Pop Pop Epistle #125 – About Waterfalls

Dear Grandkids,

Last week Nona and I took a few days and went to the western part of NC and did some waterfall chasing. We saw 15 waterfalls in 2 days, put 40,000+ steps on our fitbits, and had a great time exploring some of the beauty of God’s creation.

We visited Skinny Dip Falls, Lower Graveyard Falls, Soco Falls, Mingo Falls, Dry Falls, Bridal Veil Falls, Glen Falls, Upper Whitewater Falls, Looking Glass Falls, Moore Cove Falls, High Falls, Triple Falls, Hooker Falls (these last 3 were all at Dupont State Park) Pearson’s Falls, and Catawba Falls. Nine of those included hikes to get to them which made the experience richer as we got away from the more touristy falls and out into nature.

One of the things that we marveled at was the amount of water that came over the falls we visited – that just kept coming and coming and coming. An unceasing flow of thunderous water that provided a majestic, awe-filled spectacle of nature that was wondrous to behold. It was in many ways a spiritual experience. When author Charles Dickens first visited Niagara Falls in 1842 he made this statement, “When I felt how near to my Creator I was standing, the first effect, and the enduring one—instant lasting—of the tremendous spectacle, was Peace.” There is very much a sense of enjoying God’s nearness while marveling at His creative genius.

Here is an interesting story about Niagara Falls. It is estimated that about 30 million people visit Niagara Falls each year. I was one of those people when I was about 10 years old. (And a bit of an adventurous daredevil as you can tell from the picture). It really is an amazing sight even if it is so touristy. But if you happened to be a visitor to the Falls on March 30, 1848 you would have been very disappointed. The mighty Niagara had slowed down to a mere trickle. The bed of the river was exposed. Fish died. Turtles floundered about. People were able to walk on the river bottom. For about 30-40 hours the waterfall ceased to exist.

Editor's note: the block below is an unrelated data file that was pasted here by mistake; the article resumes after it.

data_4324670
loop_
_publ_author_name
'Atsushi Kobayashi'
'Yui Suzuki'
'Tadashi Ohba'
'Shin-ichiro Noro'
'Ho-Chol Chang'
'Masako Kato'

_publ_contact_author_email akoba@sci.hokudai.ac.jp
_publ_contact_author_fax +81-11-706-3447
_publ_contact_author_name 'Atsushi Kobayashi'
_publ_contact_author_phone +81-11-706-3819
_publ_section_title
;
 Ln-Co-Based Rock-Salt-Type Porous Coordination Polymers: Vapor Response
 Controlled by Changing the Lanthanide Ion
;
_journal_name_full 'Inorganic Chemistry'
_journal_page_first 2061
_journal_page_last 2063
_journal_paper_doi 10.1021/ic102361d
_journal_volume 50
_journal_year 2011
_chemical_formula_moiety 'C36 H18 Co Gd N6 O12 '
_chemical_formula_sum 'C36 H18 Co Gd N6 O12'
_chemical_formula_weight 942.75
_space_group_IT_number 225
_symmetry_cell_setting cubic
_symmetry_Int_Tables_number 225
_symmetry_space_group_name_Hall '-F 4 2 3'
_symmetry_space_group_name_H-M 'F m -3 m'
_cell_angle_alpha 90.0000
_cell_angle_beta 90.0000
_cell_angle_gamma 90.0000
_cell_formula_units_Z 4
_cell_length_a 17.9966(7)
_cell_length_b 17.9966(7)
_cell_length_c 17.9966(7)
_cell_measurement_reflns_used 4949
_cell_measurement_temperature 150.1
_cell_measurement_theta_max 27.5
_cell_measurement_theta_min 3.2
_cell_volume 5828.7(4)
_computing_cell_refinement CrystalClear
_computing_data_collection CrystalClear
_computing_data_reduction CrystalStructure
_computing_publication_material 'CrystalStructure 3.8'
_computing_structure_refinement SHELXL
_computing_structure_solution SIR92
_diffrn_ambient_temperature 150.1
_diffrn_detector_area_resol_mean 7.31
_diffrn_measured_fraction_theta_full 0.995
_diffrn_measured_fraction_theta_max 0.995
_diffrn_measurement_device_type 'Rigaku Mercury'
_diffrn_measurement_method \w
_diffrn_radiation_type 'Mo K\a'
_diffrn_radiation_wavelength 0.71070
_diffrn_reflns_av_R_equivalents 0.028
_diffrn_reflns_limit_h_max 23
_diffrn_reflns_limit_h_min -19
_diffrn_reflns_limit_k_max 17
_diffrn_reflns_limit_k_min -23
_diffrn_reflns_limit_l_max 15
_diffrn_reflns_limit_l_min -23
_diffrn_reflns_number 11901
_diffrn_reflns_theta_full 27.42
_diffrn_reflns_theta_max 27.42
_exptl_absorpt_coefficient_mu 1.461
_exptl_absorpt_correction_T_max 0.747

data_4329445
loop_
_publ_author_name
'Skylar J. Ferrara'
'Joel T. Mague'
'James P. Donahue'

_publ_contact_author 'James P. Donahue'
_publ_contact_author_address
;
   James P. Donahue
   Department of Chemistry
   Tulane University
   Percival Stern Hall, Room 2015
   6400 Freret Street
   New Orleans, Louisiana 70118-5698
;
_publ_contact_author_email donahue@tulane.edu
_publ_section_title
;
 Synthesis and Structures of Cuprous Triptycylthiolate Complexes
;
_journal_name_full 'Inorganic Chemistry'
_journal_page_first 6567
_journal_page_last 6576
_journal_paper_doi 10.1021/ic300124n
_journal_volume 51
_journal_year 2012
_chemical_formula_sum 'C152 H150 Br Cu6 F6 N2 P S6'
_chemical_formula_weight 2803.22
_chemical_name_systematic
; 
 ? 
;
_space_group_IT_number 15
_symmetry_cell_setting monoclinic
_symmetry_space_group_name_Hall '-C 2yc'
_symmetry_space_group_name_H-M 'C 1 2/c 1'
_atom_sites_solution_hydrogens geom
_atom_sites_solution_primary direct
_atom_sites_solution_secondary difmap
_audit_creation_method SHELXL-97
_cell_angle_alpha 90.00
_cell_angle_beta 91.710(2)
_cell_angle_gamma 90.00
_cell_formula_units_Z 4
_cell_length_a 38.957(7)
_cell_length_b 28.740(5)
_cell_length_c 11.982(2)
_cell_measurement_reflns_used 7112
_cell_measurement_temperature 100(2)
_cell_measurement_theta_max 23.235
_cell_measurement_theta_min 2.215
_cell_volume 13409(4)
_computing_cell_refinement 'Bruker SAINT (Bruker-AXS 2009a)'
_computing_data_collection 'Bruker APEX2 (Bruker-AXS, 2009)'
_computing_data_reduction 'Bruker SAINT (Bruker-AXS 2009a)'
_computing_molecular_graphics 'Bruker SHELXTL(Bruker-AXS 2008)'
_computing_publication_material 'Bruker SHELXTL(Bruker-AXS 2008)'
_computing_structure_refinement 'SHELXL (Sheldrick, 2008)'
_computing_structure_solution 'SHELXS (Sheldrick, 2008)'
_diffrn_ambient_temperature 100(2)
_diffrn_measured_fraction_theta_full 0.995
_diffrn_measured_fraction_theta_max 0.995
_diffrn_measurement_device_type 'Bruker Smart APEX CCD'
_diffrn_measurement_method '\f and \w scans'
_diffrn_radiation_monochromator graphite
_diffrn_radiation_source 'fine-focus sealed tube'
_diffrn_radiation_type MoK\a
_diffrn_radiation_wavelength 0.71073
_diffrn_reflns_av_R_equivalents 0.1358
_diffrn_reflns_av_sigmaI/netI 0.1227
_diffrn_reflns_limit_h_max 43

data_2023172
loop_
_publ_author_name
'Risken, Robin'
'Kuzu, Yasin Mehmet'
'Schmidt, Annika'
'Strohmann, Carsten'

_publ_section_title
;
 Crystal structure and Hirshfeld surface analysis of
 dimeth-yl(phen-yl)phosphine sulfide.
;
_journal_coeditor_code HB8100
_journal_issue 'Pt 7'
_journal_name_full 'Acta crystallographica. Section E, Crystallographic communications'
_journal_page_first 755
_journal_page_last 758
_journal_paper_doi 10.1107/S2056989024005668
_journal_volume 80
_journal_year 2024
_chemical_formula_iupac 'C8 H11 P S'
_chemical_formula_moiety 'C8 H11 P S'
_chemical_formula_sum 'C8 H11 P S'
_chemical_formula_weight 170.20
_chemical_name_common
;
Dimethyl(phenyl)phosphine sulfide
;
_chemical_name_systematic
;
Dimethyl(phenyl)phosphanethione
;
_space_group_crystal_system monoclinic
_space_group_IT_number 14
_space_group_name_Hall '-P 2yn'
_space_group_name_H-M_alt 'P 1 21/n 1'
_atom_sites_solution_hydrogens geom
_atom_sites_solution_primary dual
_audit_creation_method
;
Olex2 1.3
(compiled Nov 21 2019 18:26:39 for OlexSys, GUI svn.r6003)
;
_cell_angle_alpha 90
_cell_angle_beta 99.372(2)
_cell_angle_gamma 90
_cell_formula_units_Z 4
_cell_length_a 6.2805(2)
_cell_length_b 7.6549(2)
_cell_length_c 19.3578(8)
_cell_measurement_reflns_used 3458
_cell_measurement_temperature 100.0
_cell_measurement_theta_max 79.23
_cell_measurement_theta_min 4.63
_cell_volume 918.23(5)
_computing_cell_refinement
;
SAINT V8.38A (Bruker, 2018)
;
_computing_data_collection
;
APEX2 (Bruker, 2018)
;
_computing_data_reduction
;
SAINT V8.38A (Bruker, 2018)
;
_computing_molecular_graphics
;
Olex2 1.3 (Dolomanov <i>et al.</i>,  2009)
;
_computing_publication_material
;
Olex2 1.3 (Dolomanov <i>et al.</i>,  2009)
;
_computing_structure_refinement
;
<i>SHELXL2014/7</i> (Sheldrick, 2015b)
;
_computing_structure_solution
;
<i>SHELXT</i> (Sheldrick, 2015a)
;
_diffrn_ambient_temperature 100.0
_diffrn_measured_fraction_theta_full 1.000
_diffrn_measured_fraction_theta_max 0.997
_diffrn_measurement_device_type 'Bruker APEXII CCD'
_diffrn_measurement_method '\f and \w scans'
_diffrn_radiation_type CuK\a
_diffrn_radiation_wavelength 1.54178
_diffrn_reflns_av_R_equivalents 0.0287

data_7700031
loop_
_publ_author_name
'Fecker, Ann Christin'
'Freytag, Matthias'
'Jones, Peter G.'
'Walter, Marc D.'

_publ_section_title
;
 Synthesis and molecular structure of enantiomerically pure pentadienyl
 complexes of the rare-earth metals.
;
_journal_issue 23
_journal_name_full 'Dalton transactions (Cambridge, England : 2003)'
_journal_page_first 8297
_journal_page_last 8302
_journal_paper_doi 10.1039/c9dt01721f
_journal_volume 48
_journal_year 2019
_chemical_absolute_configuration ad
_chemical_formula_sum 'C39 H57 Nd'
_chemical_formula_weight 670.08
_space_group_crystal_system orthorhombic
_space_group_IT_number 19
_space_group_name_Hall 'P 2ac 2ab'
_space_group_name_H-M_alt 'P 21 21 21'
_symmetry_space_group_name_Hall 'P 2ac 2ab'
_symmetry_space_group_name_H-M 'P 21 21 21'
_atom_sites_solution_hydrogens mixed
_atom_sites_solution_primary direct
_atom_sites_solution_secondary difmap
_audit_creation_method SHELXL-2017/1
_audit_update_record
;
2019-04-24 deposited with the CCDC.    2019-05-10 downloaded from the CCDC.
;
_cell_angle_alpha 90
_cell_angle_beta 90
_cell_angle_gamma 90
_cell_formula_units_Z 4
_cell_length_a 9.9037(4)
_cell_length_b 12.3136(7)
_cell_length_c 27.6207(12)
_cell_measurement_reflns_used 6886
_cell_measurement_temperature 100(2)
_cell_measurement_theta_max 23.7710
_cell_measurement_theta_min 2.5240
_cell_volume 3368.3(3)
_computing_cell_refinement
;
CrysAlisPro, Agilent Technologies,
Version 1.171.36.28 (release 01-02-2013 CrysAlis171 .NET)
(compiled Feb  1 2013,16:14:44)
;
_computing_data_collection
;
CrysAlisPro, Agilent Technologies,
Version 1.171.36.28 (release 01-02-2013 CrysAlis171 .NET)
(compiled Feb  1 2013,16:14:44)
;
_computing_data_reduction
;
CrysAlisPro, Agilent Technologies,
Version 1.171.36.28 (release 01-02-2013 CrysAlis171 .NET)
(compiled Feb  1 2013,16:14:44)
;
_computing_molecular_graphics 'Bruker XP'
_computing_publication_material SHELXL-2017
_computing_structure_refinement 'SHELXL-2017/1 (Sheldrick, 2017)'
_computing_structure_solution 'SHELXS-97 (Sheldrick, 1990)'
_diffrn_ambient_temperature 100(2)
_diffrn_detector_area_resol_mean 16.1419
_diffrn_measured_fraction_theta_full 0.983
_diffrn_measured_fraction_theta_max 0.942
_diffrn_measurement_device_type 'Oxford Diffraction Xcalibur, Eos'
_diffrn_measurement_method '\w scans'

So what happened? Well, it turns out that huge chunks of ice had formed at the northeastern tip of Lake Erie blocking the lake’s outlet into the head of the Niagara River. The ice jam had become an ice dam and the bottleneck effectively  stopped the flow of water over the Falls.

There is a lesson to be learned here. Psalm 42 says:

1 As a deer pants for flowing streams,
    so pants my soul for you, O God.
My soul thirsts for God,
    for the living God.
When shall I come and appear before God?…
Deep calls to deep
    at the roar of your waterfalls;
all your breakers and your waves
    have gone over me.
By day the Lord commands his steadfast love,
    and at night his song is with me,
    a prayer to the God of my life.

When the love of God washes over us like the rejuvenating waters of a refreshing waterfall then our souls are nourished and we can almost literally hear God singing over us. But when we choose sin over obedience, our ways over His ways; when we walk a wayward path and turn our face away from His; when the things of this world become more important to us than the things of His Word – then the music stops. The Lord seems far far away. And the refreshing waters cease.

I hope you will take this lesson to heart – and whenever you find yourself chasing waterfalls stop and ponder the deep deep love of God and let it wash over you and nourish your soul.

Never forget that you are very loved!

Pop Pop

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